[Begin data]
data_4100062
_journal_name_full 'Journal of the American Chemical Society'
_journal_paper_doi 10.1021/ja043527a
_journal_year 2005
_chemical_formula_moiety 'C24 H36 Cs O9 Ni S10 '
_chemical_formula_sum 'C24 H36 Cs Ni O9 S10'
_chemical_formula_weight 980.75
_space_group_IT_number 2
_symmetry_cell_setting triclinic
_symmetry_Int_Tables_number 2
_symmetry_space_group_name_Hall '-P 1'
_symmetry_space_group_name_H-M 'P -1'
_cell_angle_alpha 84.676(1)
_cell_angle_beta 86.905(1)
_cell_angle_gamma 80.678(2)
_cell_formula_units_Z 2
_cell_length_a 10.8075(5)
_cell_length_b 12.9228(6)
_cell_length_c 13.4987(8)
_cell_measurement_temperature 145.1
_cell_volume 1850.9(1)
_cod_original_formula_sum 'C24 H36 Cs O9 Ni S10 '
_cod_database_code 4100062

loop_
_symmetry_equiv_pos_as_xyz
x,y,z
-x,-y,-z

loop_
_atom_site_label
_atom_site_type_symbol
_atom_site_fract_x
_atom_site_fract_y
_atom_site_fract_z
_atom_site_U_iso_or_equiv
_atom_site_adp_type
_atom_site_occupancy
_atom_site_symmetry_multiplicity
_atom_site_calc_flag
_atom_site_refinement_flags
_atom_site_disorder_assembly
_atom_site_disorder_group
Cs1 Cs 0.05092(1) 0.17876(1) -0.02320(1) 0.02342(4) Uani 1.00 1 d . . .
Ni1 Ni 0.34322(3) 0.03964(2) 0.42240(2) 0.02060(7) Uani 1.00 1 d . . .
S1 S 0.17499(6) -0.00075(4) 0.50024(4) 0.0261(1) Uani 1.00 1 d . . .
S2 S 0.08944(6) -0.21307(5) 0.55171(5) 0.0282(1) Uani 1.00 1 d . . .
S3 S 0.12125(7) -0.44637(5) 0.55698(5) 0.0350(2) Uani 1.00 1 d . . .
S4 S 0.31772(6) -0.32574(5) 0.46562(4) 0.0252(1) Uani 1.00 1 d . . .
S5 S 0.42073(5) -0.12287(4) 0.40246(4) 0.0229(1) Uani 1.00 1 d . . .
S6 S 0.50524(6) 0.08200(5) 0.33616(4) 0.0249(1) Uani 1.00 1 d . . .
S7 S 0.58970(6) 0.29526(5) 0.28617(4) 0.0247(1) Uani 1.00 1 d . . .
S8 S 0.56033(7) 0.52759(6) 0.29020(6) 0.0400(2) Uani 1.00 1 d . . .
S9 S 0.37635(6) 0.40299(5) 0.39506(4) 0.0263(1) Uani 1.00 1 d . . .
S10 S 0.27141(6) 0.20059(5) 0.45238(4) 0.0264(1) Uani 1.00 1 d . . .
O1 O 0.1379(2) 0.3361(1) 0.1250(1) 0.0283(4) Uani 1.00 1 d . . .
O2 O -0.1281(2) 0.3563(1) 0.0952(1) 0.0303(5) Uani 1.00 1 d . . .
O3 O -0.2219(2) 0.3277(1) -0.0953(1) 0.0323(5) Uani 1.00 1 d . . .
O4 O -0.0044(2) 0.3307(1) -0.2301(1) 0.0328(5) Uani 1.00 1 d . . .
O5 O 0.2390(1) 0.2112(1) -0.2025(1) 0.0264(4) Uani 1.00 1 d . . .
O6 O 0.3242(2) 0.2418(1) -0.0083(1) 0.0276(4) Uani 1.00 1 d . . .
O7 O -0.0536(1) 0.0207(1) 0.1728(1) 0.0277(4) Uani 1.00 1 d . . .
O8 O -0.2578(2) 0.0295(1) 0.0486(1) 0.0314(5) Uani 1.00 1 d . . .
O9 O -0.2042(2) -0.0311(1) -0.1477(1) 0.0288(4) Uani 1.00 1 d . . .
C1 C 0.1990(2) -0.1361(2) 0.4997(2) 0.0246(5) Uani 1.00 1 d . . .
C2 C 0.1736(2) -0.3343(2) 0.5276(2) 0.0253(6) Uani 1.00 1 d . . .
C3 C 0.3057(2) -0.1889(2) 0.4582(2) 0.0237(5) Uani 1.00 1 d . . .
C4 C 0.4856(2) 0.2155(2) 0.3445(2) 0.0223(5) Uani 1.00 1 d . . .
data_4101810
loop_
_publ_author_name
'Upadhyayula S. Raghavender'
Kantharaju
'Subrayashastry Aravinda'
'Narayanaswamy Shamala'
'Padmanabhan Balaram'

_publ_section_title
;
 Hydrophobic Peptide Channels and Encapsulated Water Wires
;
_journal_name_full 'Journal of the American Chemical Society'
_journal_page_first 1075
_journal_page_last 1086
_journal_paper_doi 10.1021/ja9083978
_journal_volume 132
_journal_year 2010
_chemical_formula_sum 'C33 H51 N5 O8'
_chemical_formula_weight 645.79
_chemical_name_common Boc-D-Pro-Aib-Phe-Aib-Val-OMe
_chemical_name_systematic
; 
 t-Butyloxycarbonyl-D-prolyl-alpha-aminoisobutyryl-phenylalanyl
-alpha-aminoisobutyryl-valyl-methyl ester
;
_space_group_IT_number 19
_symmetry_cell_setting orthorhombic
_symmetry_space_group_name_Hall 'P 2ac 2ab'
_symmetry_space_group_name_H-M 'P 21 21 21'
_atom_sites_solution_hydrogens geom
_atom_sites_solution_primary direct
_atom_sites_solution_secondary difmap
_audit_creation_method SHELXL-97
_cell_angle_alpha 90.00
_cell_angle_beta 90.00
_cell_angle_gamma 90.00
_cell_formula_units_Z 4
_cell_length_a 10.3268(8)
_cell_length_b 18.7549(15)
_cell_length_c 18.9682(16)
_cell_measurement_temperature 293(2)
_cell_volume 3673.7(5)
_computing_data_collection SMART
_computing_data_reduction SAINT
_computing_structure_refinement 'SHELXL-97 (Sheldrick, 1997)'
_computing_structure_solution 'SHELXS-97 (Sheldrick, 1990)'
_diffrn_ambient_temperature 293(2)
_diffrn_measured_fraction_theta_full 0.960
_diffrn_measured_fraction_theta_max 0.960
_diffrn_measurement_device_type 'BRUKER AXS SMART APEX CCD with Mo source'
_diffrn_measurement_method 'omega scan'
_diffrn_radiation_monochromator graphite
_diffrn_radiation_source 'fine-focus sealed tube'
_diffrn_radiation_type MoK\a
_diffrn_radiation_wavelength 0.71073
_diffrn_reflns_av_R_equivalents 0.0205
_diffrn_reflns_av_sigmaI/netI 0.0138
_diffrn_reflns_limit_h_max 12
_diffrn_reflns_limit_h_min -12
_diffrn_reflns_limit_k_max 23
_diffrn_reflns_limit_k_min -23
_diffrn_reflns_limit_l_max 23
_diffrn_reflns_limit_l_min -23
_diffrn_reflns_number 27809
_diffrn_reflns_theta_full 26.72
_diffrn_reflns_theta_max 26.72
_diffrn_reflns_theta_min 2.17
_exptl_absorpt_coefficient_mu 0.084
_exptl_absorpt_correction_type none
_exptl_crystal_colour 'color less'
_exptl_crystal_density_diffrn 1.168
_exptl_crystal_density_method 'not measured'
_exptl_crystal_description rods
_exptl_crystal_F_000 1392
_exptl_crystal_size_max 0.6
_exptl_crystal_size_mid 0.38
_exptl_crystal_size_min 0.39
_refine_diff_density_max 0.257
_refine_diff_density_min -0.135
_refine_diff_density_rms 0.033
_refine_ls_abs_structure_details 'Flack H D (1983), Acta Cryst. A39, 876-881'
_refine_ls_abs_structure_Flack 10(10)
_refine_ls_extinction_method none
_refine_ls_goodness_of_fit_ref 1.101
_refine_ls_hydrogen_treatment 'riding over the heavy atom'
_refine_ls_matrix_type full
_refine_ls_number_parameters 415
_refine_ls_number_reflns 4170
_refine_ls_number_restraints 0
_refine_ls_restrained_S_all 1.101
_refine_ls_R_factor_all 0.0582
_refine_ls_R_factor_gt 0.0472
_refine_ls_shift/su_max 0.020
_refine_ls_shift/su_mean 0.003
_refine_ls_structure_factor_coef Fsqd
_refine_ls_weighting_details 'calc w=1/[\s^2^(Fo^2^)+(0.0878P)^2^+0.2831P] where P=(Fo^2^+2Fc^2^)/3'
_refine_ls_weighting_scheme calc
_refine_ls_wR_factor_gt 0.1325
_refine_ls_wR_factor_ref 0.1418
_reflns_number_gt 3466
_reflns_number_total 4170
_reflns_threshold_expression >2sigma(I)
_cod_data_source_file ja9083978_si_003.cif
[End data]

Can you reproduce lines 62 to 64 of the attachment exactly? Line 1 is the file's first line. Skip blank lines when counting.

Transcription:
O9 O -0.2042(2) -0.0311(1) -0.1477(1) 0.0288(4) Uani 1.00 1 d . . .
C1 C 0.1990(2) -0.1361(2) 0.4997(2) 0.0246(5) Uani 1.00 1 d . . .
C2 C 0.1736(2) -0.3343(2) 0.5276(2) 0.0253(6) Uani 1.00 1 d . . .